The 2nd Law
Breathtaking, thrilling, and operatic are just three words you could use to describe the English band Muse. From their leap onto the scene with 1999’s "Showbiz" to their last effort "The Resistance," Muse has proven to be a singular band with its own personal style and vision. Whatever you think of their sometimes over-the-top orchestrations, crazy guitar riffs, and Hans Zimmer-esque pronouncements, Muse is daring and original and they kinda’ do whatever they want to do. This is highly evident in their latest release "The 2nd Law" which dances between radio-friendly rock, dramatic pop-anthems, and even a little dub-step. While their lyrics run from the simple - "Life’s a race, That I’m gonna win, Yes I’m gonna win, And it’ll light the fuse, And I’ll never lose, And I choose to survive" - to the blisteringly profound- ""Wake to see, your true emancipation is a fantasy. Policies have risen up and overcome the brave. Greatness dies, unsung and lost, invisible to history, embedded spies, brainwashing our children to be mean," in their latest disc you sort of have it all.
Opening with "Supremacy," it is clear Muse is at its full-power glory with an anthem that runs from fast to slow to quiet to stadium-loud. There are strings, synthesizers, guitars and the operatic voice of front man Matt Bellamy - all colliding into an all-encompassing orgasm of a song. Thankfully, they immediately give you a breather with the second track "Madness" that steadily builds to a climax that is emotionally powerful.
The rest of the album is hit or miss in how addictive it will be ("Black Holes and Revelations" being probably their most repeatable album to date). "Panic Station" hits all the Bellamy and Muse notes and "Survival" - written as a 2012 Olympics theme song - feels a bit forced. "Follow Me" has "next single" written all over it and features Bellamy’s baby’s heartbeat in the opening (recorded days before wife Kate Hudson gave birth.) With a bit of a 70’s vibe, it rocks into this century when the dub-step comes giddily in.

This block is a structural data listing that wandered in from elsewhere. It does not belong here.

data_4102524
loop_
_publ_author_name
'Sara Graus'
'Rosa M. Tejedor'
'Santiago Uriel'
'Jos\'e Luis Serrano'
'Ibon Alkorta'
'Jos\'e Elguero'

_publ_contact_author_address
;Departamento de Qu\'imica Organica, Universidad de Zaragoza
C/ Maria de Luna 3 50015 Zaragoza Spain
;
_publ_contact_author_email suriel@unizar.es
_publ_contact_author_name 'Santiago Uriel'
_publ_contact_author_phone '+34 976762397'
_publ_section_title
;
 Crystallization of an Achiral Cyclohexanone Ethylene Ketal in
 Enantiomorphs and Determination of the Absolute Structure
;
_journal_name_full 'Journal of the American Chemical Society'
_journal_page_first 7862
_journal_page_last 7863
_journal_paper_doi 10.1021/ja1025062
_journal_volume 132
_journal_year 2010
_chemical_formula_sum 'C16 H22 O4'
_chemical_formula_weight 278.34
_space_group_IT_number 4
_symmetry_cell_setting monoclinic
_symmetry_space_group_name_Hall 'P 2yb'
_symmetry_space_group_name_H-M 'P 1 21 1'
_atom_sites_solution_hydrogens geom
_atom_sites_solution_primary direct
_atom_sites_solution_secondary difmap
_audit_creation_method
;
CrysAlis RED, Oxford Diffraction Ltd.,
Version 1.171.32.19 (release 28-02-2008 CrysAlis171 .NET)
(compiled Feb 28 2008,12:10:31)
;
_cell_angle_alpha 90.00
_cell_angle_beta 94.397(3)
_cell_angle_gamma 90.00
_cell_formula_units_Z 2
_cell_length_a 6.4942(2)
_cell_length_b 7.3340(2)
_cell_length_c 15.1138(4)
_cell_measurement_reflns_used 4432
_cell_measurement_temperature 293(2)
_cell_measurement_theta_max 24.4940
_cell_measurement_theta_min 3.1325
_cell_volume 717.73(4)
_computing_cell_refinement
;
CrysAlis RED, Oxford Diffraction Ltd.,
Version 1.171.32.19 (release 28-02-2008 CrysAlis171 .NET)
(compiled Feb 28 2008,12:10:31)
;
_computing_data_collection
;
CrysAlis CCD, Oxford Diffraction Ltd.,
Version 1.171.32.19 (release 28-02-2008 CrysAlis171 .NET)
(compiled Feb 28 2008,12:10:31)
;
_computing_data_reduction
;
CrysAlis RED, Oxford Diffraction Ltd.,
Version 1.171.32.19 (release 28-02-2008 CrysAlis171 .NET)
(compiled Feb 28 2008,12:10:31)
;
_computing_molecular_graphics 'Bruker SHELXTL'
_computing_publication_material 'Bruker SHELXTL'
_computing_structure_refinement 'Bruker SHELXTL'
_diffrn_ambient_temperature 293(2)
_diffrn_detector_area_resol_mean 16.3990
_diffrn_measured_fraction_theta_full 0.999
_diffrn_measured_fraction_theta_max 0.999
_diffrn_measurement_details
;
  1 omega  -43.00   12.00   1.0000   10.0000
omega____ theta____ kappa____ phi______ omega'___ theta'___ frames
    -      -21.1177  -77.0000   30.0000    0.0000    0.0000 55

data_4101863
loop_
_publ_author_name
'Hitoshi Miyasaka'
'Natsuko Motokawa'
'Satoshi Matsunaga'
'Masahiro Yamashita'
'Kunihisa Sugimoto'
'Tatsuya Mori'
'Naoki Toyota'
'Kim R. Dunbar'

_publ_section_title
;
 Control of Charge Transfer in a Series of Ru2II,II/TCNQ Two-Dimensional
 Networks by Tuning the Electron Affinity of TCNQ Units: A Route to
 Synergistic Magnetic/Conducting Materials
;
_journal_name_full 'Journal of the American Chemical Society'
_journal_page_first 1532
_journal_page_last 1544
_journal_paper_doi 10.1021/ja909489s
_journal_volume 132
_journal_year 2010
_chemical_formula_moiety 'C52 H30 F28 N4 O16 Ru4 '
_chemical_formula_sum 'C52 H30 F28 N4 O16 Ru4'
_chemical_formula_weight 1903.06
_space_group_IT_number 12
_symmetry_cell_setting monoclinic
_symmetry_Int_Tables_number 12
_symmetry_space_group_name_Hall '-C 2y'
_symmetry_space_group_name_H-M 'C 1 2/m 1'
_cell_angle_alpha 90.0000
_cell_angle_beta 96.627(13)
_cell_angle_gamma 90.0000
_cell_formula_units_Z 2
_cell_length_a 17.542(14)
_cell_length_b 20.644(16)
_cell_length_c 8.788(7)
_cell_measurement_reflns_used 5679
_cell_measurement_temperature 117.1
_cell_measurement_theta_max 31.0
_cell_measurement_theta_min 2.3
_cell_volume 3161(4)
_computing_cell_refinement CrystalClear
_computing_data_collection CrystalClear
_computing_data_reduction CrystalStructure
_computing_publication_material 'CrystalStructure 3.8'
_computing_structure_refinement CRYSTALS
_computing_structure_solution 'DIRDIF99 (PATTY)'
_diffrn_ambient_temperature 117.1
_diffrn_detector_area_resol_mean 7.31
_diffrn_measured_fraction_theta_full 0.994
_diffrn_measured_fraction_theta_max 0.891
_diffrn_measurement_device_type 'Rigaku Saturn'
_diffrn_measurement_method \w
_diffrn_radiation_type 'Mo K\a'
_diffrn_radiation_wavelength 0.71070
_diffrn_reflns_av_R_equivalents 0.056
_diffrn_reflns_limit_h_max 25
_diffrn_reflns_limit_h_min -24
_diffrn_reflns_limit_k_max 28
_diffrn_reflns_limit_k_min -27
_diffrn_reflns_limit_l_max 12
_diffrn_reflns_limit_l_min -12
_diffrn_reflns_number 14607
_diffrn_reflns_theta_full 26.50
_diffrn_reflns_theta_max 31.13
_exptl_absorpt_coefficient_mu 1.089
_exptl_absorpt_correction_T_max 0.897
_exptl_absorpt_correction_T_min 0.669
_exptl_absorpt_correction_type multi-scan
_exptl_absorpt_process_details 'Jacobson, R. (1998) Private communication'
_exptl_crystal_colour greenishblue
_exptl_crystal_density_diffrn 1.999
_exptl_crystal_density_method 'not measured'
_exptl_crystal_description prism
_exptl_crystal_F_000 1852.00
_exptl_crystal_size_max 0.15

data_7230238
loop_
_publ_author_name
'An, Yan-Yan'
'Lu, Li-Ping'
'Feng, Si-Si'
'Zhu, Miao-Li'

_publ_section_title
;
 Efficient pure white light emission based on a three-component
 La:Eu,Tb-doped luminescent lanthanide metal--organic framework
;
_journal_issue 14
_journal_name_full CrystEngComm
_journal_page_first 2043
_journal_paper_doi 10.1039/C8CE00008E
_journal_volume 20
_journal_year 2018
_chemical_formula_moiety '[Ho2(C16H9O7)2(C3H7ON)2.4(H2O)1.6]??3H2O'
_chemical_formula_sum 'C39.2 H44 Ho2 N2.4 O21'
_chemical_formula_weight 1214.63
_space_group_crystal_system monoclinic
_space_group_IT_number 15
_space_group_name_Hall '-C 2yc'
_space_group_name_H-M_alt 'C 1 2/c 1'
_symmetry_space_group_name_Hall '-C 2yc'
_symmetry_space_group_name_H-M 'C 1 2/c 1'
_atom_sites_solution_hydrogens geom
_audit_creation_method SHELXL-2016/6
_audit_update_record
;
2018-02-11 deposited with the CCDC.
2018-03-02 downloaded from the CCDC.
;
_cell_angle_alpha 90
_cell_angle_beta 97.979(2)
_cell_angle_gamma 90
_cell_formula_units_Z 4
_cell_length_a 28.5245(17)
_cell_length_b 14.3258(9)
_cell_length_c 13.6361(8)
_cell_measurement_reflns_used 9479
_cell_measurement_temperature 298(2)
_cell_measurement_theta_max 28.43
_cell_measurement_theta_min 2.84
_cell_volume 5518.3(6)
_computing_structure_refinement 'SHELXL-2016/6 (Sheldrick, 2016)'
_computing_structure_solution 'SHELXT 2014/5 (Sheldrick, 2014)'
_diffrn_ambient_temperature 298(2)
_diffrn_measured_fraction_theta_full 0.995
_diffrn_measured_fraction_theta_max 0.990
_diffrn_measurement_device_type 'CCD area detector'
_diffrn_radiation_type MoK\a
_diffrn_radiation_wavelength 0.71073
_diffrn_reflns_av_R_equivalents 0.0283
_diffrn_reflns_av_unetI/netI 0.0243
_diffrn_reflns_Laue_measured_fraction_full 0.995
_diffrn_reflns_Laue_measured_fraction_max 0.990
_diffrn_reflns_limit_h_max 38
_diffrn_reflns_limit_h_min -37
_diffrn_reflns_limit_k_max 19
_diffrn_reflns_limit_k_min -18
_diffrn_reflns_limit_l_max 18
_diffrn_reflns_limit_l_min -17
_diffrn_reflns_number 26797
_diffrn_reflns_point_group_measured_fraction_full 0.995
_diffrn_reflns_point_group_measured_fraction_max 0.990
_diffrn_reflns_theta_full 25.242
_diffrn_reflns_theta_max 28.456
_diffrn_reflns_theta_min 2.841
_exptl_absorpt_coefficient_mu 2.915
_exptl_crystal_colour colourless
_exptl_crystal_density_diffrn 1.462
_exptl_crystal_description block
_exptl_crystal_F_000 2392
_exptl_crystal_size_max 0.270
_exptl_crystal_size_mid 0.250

Slowing it down with "Animals" and "Explorers" (a lullaby written for Bellamy’s son) this seems like the calm before the storm, or at least the bathroom break during the concert. Things pick up with "Big Freeze" which has a U2 feel about it, and two songs sung by bassist Chris Wolstenholme who has never sung lead before. It’s a bit of a shocker if you’re not expecting it, because it does feel like you’re suddenly listening to another CD. Some of the Muse music-scape is there, but the tonal quality of Wolstenholme’s voice is dramatically different and takes some getting used to. Don’t get me wrong, I like it. But it doesn’t exactly feel like Muse.
At the end of the disc are the Muse orchestral fantasy-type tracks straight out of a dystopian "Dune." (Their records always make me feel like I’m on another planet.)
With "The 2nd Law - Unsustainable" they mix in movie-score gallivanting with dub-step supposedly recorded with non-electronic instruments! The final track "The2nd Law - Isolated System" uses fake news broadcasts to state their political and environmental case for making a better planet. It’s a bit of a strange way to end a record that could truly stand in for a Rock Opera. But with "The 2nd Law" Muse proves again they are a band like no other and make no apologies for it. This is why they appeal to so many and why their concerts are probably the most spectacular shows around today.